Tilt-in-Space for Kyphosis

Positioning the pelvis further back is all well and good, but it won’t do your upper back any favours unless you open up the back angle of the chair. Whether it’s a riser recliner or a care chair, you need to consider the back angle to sit most comfortably.

We usually recommend including tilt-in-space in chairs for people with Kyphosis. This gives you the ability to tilt the seat back without changing the knee or hip angle.

This will then let you lean back and take some of the pressure off your spine. You can also see more of what’s around you without craning your neck!

Tilt-in-space gives you the opportunity for more social interactions, but by maintaining the hip angle, it also keeps you in a sturdy position over time. With a typical recline function or an adjustable backrest, it’s still easy to slide down the chair and slouch.

By choosing tilt-in-space, this keeps your pelvis in the right position and takes away any additional pressure on your upper back or wherever the curve is.

Our seating assessors would recommend the Lento care chair for its flexible positioning. This is ideally for people who are hoisted.

Lento care chair

The Lento has tilt-in-space which will help your back to straighten out and take the strain off of your neck and head.

Head Positioning with Kyphosis

The next step to think about is the position of your head. For people with severe Kyphosis, it’s a lot more difficult to support your head because you are always hunched forwards. And the head is a heavy part of the body, so it needs to have some support when you are sat down.

Close up of the Lento medical recliner chair with an attached horseshoe cushion for patient comfort. A text bubble reads "if the patient needs support for their head, you may wish to consider a profiled soft head pillow."

Ideally, a care chair with lateral supports and a waterfall backrest will be the best. This will provide comfort and support behind and on either side of your head.

What Type of Medical Chair is Best for Kyphosis?

Tilt-in-space medical chairs with orthopaedically supportive lateral cushions and an ergonomic backrest to maintain a patient’s midline posture. Correct spinal alignment is key when it comes to adaptive medical seating for managing spinal conditions.

Close up shot of the Lento medical chair with the orthopaedic lateral patient supports highlighted in green.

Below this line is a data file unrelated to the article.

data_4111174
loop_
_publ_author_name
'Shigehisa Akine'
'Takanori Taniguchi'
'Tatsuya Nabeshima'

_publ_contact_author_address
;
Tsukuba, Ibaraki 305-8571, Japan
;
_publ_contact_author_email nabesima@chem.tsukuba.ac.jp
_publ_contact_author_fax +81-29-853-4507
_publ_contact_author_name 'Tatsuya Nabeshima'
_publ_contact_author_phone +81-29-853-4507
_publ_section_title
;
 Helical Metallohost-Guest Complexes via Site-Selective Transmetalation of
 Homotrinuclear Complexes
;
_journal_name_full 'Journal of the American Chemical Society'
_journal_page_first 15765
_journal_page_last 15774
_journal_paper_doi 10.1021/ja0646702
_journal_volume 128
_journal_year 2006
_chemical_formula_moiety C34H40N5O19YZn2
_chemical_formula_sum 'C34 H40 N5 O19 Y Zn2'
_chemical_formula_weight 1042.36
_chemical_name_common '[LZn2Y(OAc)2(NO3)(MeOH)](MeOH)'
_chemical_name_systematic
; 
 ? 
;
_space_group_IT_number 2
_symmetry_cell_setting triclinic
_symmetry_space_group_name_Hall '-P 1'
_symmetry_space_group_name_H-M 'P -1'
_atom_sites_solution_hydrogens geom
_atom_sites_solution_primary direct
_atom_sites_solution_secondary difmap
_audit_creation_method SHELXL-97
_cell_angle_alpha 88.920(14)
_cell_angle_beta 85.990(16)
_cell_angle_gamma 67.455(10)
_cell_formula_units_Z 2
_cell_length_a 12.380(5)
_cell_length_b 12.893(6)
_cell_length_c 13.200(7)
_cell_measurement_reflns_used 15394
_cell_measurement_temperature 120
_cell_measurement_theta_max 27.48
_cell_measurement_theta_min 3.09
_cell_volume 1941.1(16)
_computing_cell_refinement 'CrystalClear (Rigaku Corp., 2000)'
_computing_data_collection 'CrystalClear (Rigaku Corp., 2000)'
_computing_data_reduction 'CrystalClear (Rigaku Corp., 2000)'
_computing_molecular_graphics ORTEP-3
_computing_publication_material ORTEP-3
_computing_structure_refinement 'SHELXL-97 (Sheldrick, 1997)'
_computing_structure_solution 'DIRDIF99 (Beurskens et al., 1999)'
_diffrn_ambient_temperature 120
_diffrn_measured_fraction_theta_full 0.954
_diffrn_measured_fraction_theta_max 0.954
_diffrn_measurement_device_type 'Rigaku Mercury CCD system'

Orthopaedic lateral supports help patients with kyphosis and other spinal conditions to maintain a correct midline posture.

Tilt in Space chairs, orthopaedic chairs are ideal for managing kyphosis & other spinal conditions) because they allow this the seated person to lean back and remove pressure away from their spine. This also benefits pressure sore/ulcer management by redistricting pressure across a person’s body.

Discover the Lento Care Chair

The Lento medical care chair with large wheels is designed for hoisted patients. The Lento mobile patient recliner is an even more portable medical recliner chair with wheels, designed with a slimer profile for easier manoeuvrability but still features all beneficial features expected in a medical chair.

Medical Chairs for Kyphosis – A Summary

When you’re looking for the best medical seating to manage Kyphosis, you need to make sure every stage of the spine is thought about. From the hips to the head, each area needs to be catered to the get the most support and comfort possible.

Our Standard Riser Recliner Chair on Wheels

But if you need some help choosing the right or specifying the correct features, call our team to book a free no-obligation seating assessment. Take a look at seating for different medical conditions in our free eBook.

Date Published

25 August 2023

Reading Time

6 minutes

Author avatar


Brian Chege

Brian is a university graduate with a particular interest in researching and writing about healthcare topics, including medical conditions, and current NHS issues and solutions. To ensure his articles are relevant and accurate, Brian uses UK government and private sector reports, and draws on a vast network of independent occupational therapists, physiotherapists, and healthcare professionals to both inform and verify his work.